Working Group

Montane diversity in space and time: linking evolutionary biology and macroecology

PI(s): Ken Kozak (University of Minnesota-Twin Cities)
Catherine Graham (State University of New York-Stony Brook)
Carsten Rahbek (University of Copenhagen)
Start Date: 1-Sep-2007
End Date: 31-Aug-2009

Many montane regions are hotspots of biological diversity. Their high diversity is thought to be driven by their environmental complexity (climatic and topographic heterogeneity) and tendency to harbor climatically stable refugia, factors that seem to promote population isolation, speciation, and the long-term persistence of species. To date, most studies addressing factors that promote high montane diversity have focused on identifying macroecological correlates of species diversity. However, relatively few studies have addressed how these correlates are linked to evolutionary processes that directly increase or decrease diversity (i.e. population splitting, speciation, and extinction). Only recently are there sufficient data (taxonomic, phylogenetic, phylogeographic, climatic, and geographic) to rigorously test integrative hypotheses about causes of present-day diversity patterns across a broad spectrum of species and regions with different climatic, geographical, and evolutionary histories. Our working group will utilize montane regions and their faunas as a model system to understand how environmental variation in space and time generates and maintains patterns of diversity. We propose to bring together researchers from a wide-range of disciplines, including phylogenetics, phylogeography, macroecology, paleobiology, conservation biology, and geographic-information science. Together, we will work in collaboration with a large international initiative, the Global Mountain Biodiversity Assessment (GMBA), which is eager to promote evolutionary research within their mission of understanding and conserving montane diversity.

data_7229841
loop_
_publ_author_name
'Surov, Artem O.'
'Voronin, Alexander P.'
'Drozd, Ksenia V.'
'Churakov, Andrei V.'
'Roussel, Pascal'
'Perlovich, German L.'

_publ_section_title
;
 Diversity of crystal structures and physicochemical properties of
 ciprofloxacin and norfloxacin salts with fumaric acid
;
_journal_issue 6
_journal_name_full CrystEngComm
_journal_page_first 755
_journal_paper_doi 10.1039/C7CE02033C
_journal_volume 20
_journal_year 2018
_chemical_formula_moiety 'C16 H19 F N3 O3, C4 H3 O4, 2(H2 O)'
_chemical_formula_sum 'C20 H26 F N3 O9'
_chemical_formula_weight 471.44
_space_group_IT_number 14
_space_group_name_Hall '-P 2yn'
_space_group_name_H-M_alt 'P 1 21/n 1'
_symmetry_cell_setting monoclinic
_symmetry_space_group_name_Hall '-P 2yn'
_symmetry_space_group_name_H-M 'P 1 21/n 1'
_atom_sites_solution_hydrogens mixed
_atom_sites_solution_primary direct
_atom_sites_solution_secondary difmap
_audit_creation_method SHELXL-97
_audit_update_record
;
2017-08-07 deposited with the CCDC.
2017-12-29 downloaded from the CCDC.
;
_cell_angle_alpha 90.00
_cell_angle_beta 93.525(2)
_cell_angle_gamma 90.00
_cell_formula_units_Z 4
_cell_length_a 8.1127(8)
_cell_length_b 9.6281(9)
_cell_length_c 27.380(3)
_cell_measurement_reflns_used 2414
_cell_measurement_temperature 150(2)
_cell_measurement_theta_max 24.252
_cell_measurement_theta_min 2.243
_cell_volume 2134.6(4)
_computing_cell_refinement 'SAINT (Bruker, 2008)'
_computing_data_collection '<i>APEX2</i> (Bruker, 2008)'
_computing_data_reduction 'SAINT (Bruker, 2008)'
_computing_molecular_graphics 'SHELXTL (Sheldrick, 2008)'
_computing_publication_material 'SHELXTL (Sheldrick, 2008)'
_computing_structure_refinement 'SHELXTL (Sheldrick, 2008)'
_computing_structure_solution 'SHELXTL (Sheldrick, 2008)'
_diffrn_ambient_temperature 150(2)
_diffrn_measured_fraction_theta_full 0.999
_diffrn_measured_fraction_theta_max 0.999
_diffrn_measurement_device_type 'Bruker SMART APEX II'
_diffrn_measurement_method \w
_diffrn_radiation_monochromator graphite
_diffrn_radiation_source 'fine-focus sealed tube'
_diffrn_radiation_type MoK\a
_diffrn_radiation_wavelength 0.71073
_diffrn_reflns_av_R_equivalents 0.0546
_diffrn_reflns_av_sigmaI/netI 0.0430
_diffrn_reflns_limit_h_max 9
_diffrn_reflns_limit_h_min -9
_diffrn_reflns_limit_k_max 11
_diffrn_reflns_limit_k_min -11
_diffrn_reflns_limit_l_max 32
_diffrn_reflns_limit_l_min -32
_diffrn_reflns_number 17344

Related products